Charlotte's Web has become White's most famous book; but White treasured his privacy and that of the farmyard and barn that helped inspire the novel, which have been kept off limits to the public according to his wishes.
Charlotte's Web was generally well-reviewed when it was released. In The New York Times, Eudora Welty wrote, "As a piece of work it is just about perfect, and just about magical in the way it is done." Aside from its paperback sales, Charlotte's Web is 78th on the all-time bestselling hardback book list. According to publicity for the 2006 film adaptation (see below), the book has sold more than 45 million copies and been translated into 23 languages. It was a Newbery Honor book for 1953, losing to Secret of the Andes by Ann Nolan Clark for the medal. In 1970, White won the Laura Ingalls Wilder Medal, a major prize in the field of children's literature, for Charlotte's Web, along with his first children's book, Stuart Little, published in 1945. Seth Lerer, in his book Children’s Literature, finds that Charlotte represents female authorship and creativity, and compares her to other female characters in children’s literature such as Jo March in Little Women and Mary Lennox in The Secret Garden. Nancy Larrick brings to attention the "startling note of realism" in the opening line, "Where's Papa going with that Ax?"
Illustrator Henry Cole expressed his deep childhood appreciation of the characters and story, and calls Garth Williams' illustrations full of “sensitivity, warmth, humor, and intelligence.” Illustrator Diana Cain Bluthenthal states that Williams' illustrations inspired and influenced her.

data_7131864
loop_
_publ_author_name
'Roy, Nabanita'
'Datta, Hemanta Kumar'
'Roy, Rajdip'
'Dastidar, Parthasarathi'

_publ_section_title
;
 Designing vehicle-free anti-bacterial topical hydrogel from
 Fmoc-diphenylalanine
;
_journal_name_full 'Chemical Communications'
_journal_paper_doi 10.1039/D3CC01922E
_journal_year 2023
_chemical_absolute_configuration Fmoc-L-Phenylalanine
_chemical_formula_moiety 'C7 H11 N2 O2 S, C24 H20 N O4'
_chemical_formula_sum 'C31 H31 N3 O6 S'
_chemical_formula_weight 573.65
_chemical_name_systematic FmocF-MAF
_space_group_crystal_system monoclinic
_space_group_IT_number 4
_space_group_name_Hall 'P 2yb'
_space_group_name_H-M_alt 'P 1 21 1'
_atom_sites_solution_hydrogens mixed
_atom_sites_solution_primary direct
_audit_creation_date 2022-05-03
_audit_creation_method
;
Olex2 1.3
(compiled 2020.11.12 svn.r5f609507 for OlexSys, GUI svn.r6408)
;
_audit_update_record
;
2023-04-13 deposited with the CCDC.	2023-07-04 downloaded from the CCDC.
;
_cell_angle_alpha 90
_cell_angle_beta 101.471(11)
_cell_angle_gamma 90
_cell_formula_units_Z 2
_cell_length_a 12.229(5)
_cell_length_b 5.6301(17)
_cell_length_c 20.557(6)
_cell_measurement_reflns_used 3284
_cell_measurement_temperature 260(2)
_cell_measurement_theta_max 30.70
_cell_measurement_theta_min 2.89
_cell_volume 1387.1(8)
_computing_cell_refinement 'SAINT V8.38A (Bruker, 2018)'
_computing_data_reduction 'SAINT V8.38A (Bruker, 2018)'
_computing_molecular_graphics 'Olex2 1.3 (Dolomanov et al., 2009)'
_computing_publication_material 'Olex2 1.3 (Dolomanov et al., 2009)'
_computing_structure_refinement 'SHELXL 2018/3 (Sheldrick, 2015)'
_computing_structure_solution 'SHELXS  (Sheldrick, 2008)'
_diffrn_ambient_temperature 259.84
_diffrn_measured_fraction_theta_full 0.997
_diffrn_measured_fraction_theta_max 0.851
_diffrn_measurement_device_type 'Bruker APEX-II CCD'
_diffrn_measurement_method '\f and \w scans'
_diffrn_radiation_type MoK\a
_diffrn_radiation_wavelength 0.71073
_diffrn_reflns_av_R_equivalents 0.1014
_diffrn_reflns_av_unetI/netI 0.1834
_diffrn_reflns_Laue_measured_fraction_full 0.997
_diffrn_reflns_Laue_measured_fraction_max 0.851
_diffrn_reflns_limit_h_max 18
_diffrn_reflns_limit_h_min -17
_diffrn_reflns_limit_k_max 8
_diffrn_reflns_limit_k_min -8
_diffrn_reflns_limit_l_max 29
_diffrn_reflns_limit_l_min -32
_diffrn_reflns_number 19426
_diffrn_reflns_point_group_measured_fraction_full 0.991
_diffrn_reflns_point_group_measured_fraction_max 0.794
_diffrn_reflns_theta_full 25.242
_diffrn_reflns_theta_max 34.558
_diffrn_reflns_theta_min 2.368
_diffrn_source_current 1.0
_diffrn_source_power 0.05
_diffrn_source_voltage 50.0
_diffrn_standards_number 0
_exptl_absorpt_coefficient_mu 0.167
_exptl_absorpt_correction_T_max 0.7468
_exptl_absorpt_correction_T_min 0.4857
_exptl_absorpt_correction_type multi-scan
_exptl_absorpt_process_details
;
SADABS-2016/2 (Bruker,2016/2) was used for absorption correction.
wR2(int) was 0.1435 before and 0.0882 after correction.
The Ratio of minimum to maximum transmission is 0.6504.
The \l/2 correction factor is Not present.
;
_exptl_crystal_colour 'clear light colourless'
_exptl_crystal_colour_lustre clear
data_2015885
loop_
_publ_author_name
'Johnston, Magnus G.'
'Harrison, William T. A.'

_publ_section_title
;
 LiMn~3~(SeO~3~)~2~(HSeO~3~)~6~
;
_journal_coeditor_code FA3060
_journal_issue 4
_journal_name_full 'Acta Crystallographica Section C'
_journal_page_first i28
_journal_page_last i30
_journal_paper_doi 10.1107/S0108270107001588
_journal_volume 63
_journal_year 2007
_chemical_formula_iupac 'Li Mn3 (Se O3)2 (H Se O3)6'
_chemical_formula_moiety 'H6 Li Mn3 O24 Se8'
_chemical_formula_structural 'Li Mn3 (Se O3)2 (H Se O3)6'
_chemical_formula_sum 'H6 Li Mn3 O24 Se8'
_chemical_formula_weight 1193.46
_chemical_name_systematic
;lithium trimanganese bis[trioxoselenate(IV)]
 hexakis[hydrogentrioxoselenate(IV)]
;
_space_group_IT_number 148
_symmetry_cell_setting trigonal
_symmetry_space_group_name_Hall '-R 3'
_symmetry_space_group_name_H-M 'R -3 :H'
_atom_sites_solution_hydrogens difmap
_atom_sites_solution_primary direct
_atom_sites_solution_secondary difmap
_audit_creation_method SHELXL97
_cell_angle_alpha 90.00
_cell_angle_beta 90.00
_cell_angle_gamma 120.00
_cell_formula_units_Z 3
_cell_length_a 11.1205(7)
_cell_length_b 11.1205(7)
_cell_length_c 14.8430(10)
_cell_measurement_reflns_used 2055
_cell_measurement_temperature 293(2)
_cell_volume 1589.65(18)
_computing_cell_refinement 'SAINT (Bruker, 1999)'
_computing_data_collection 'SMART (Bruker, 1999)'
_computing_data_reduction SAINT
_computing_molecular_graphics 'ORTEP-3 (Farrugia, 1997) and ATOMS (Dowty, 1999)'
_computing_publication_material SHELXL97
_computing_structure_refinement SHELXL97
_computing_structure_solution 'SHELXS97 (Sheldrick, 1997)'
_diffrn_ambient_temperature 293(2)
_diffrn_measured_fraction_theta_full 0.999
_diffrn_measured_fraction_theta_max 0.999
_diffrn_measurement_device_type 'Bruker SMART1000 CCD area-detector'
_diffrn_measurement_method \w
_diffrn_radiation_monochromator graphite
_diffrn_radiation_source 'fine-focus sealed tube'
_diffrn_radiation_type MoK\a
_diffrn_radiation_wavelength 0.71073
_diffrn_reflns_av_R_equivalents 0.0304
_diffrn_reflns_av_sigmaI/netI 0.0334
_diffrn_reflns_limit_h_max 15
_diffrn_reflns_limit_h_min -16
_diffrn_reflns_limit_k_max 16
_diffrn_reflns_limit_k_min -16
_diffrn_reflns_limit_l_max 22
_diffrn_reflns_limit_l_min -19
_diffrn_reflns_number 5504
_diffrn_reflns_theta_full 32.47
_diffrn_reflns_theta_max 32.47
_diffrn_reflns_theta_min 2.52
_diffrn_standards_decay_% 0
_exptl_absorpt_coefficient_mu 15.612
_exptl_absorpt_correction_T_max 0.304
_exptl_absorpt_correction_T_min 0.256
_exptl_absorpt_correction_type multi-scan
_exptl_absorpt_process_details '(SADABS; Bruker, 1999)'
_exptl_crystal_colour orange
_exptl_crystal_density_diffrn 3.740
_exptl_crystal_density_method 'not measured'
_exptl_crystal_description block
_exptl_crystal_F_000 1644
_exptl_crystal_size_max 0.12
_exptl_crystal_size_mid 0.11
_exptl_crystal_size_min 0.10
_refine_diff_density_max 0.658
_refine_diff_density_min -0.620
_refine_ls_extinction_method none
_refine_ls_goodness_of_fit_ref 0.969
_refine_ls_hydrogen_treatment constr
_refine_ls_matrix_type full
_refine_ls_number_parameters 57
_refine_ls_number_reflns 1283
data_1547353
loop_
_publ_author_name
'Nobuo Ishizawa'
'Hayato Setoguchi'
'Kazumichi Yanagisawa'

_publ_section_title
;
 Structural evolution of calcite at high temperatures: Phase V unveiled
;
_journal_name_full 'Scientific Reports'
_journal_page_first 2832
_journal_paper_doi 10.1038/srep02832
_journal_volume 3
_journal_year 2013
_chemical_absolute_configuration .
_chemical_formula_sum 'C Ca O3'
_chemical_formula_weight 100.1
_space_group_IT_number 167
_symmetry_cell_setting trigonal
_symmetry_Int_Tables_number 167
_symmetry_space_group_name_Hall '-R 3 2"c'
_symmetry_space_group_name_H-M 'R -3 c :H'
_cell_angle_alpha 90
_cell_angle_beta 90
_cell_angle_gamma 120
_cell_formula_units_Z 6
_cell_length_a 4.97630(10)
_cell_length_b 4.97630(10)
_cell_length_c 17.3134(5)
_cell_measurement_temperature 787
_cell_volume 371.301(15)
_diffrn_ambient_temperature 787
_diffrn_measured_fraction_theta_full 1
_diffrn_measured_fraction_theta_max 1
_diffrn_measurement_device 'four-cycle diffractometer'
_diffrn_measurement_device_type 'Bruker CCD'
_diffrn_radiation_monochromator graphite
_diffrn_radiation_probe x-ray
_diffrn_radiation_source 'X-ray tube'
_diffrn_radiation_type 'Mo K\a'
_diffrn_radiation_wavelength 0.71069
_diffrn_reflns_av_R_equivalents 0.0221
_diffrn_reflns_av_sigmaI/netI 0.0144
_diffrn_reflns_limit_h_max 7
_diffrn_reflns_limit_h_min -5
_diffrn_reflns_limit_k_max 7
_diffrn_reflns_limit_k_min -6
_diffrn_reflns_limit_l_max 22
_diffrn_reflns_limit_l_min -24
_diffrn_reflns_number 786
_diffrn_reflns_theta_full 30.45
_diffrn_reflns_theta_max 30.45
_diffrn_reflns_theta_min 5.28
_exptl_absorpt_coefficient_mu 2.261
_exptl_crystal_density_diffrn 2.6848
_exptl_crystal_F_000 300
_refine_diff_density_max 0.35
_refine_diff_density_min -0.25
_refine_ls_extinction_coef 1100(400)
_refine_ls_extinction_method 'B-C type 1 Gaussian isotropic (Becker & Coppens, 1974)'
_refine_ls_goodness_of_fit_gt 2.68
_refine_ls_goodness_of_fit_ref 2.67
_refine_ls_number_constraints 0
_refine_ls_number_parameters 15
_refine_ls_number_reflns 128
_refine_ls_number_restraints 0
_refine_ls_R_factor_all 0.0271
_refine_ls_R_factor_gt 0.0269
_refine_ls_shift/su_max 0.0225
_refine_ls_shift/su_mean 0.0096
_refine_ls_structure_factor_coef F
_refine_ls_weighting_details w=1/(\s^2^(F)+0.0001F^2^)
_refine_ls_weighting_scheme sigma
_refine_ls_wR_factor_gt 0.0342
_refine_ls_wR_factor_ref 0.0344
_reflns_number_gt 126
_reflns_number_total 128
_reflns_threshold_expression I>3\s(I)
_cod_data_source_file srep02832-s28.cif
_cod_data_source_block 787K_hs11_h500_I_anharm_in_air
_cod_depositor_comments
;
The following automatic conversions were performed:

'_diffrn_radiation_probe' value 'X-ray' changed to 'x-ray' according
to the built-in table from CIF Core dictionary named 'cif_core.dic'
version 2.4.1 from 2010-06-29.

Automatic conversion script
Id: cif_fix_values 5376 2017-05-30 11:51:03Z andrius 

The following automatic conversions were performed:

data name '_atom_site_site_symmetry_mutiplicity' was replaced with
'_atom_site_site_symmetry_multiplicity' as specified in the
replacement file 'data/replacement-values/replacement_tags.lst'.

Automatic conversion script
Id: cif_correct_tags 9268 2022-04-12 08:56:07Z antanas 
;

There is an unabridged audio book read by White himself which reappeared decades after it had originally been recorded. Newsweek writes that White reads the story "without artifice and with a mellow charm," and that "White also has a plangency that will make you weep, so don't listen (at least, not to the sad parts) while driving." Joe Berk, president of Pathway Sound, had recorded Charlotte's Web with White in White’s neighbor's house in Maine (which Berk describes as an especially memorable experience) and released the book in LP. Bantam released Charlotte’s Web alongside Stuart Little on CD in 1991, digitally remastered, having acquired the two of them for rather a large amount.